NFP is NOT The Rhythm Method! Theology Edition

“Can we use NFP?”

Many couples are confused about whether or not it is OK for couples to use Natural Family Planning. Some people believe that couples must have “Serious Reasons” to even chart. They believe that it is best to let “God plan their families” and stop charting when they no longer have serious reasons. One author has gone as far as to call NFP a “Trojan Horse in the Catholic bedroom.”

Much of the confusion is due to a misreading of older Church documents warning couples about the rhythm method and a misunderstanding of the difference between learning about the body through the science of fertility awareness and avoiding pregnancy through periodic abstinence.

Problems with the Rhythm Method

We’ve all heard the old joke about the “rhythm method”.

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RhythMeter: Like a slide rule for your cycle!

Q: What do you call couples who use the rhythm method?

A: Parents

This seemed especially true for Catholics.

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After all, everybody knows Catholics don’t have rhythm. Have you heard them at mass?

Liturgical dance. Posted without comment.

Liturgical dance. Posted without comment.

Older Church documents, including Pope Pius XII’s famous Address to Italian Midwives, recognized the difficulties couples would have in practicing rhythm.

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Fr. John Hardon, S.J.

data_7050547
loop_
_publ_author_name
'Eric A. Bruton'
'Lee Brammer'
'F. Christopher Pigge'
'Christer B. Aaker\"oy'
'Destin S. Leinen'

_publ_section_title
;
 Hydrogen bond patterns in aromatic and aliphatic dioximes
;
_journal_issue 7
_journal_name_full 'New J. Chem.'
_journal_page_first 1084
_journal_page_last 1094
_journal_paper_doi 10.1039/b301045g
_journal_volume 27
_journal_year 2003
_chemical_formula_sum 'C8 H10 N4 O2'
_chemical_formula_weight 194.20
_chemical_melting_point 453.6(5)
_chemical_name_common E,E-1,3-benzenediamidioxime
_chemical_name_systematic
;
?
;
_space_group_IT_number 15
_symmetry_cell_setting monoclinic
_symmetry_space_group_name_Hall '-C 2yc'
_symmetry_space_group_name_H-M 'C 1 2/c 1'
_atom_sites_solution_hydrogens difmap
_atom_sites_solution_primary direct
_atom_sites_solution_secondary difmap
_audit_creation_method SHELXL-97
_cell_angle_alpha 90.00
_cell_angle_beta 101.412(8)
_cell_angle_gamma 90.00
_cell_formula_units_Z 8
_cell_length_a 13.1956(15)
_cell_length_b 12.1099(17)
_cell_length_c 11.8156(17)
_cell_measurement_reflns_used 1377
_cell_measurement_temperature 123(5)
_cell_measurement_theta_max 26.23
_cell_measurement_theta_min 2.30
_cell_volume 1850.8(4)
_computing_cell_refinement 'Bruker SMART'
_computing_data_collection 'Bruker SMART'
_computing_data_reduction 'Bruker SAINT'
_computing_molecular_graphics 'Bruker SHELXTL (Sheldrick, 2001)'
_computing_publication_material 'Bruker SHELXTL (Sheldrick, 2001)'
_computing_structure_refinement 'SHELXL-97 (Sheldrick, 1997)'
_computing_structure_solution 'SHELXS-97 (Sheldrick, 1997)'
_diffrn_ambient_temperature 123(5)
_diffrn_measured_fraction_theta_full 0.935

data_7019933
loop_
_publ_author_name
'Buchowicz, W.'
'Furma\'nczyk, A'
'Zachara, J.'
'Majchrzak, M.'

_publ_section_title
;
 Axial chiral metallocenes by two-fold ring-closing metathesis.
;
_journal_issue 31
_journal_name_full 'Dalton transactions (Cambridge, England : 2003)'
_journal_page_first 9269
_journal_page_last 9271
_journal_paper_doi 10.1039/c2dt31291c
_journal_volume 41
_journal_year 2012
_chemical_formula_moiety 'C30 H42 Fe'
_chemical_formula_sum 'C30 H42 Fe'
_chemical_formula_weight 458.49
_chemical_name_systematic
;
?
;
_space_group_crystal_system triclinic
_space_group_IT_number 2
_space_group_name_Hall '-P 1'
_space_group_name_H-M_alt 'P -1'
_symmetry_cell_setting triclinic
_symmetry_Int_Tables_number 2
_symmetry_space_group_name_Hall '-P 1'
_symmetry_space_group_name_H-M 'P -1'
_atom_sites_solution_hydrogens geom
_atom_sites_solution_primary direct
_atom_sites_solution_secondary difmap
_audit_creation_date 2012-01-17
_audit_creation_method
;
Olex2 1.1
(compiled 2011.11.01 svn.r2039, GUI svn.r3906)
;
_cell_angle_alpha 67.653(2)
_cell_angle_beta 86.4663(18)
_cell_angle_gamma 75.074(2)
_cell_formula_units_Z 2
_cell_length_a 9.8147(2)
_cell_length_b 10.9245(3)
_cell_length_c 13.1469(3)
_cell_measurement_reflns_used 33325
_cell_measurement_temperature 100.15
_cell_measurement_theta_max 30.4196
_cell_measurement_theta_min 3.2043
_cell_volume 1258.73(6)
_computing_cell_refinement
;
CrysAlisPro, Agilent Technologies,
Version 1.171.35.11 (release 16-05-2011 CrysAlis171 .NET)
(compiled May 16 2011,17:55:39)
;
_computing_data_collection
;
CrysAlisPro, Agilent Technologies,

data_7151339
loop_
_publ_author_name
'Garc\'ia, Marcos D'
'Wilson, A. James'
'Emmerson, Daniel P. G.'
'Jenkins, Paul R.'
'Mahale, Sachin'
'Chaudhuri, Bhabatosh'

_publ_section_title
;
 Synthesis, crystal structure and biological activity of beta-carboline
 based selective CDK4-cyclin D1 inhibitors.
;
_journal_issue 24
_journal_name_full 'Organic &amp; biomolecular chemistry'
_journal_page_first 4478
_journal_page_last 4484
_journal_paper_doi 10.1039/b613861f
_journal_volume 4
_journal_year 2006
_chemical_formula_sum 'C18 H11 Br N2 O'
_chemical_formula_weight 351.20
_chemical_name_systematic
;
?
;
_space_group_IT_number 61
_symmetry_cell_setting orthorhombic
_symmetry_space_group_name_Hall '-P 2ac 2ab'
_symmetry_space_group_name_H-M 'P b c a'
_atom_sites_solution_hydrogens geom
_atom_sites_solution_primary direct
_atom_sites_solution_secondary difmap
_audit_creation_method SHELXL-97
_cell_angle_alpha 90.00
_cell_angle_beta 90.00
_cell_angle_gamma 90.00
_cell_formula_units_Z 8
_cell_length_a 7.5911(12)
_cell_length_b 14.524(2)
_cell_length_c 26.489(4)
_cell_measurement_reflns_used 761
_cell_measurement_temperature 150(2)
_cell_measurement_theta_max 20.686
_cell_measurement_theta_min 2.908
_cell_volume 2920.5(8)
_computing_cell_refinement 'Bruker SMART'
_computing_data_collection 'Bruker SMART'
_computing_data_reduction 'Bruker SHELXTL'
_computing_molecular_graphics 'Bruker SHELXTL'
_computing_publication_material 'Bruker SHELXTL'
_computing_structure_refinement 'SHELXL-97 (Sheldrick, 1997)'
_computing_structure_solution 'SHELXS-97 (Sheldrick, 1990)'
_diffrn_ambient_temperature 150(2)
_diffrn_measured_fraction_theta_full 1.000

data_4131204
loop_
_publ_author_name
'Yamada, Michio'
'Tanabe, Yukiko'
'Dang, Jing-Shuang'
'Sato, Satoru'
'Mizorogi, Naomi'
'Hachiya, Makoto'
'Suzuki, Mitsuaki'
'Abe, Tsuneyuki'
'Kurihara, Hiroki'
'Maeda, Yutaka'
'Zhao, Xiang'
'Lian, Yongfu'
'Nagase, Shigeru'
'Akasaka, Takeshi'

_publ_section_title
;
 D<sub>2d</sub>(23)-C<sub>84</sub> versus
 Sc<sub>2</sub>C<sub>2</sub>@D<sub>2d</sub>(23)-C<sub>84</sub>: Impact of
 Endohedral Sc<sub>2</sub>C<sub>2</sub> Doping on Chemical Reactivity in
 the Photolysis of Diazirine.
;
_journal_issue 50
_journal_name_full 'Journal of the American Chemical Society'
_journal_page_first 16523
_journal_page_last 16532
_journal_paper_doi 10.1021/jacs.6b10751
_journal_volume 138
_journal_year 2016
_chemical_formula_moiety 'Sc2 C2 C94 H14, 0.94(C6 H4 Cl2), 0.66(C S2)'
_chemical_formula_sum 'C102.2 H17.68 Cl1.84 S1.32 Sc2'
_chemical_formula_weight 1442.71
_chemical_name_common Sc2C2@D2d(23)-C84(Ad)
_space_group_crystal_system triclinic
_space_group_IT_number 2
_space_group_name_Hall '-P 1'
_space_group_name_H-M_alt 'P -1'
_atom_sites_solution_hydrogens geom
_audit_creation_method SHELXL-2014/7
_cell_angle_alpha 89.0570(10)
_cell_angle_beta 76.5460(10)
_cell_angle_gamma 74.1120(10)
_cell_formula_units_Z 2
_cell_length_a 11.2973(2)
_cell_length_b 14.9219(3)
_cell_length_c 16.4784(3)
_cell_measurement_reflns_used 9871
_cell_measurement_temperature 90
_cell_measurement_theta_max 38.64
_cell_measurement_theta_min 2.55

In 1961, Fr. John Hardon, S.J. wrote about rhythm in his work on moral theology. While Fr. Hardon’s work is not an official Church document, he is a well-respected moral theologian.

Unlike contraception, which was always sinful, the use of rhythm was “morally indifferent”. Church teaching was clear that the use of rhythm to avoid pregnancy was not immoral. The Church recognized that rhythm could be abused, however, Catholic moralists could not agree on when the use of rhythm became an abuse or how serious of a sin such abuse was. (My own opinion is that sometimes non-married people, including celibate priests, think periodic abstinence is far easier than it is and that such abuses are, in practice, rare.)

The Church’s concerns were not only about how many children the couple had, but the stress that periodic abstinence may put on a marriage by restricting relations.

Both husband and wife must first agree to practice periodic continence, and especially the wife should not too easily assume that the husband goes along with her desire to abstain from relations during her fertile span. The marriage vow assumes that each has a right to the other’s body, without arbitrary restriction on either wide. Both must also be honest in appraising the reaction that the frequent practice of rhythm may create in their bodies and emotions. If either finds that they or their partner is becoming seriously tense, inhibited or otherwise handicapped in their manifestation of love, then rhythm may not be used. Any grave threat to the harmony between spouses is a sign that periodic continence is not for them. St. Paul explained these two conditions, agreement and avoidance of temptation, when he told the Corinthians: “The husband must give his wife her due, and so too the wife her husband. So also the husband has no right over his own body; that right belongs to the wife. Of this right do not deprive each other except perhaps temporarily by mutual consent, that you may be free for prayer; then resume your common life, lest for lack of self-control, Satan tempt you.” (36). The husband may find it harder to abstain than the wife, and unless she is realistic in this regard, she may unwittingly lead him into temptation by not permitting intercourse during a certain period each month.

But paradoxically, if reasons to abstain were very serious, a couple could consider complete abstinence: